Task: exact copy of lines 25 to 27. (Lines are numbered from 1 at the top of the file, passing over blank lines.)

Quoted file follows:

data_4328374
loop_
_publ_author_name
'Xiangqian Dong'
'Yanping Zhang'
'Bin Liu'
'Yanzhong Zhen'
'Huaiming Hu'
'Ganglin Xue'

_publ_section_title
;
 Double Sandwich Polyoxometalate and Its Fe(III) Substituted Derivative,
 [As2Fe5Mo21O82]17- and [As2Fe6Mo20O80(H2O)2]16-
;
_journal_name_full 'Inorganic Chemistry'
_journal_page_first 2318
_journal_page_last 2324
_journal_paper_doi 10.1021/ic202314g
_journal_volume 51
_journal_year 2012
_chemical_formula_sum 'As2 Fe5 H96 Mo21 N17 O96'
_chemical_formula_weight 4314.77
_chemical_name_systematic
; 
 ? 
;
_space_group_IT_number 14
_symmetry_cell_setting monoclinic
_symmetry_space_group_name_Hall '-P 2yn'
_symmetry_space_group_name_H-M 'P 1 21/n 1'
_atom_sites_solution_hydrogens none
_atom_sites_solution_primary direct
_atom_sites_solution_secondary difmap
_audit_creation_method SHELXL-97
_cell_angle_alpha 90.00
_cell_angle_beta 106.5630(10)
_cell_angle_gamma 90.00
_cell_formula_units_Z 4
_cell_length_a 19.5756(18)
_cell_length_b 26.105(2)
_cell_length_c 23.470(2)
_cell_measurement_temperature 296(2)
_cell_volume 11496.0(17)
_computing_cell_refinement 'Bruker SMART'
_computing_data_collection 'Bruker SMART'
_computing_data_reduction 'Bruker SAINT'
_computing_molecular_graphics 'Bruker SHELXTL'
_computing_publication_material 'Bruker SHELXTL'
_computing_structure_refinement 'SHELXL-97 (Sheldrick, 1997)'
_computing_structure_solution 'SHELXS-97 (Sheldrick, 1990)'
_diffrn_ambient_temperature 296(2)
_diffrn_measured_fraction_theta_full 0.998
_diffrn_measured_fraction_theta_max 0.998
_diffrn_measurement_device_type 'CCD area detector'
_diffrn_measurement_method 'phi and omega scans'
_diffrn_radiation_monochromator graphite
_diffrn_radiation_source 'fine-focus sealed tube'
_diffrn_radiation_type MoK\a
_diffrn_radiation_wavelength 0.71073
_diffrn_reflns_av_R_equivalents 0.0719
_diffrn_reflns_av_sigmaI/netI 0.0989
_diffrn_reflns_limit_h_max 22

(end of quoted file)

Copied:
 ? 
;
_space_group_IT_number 14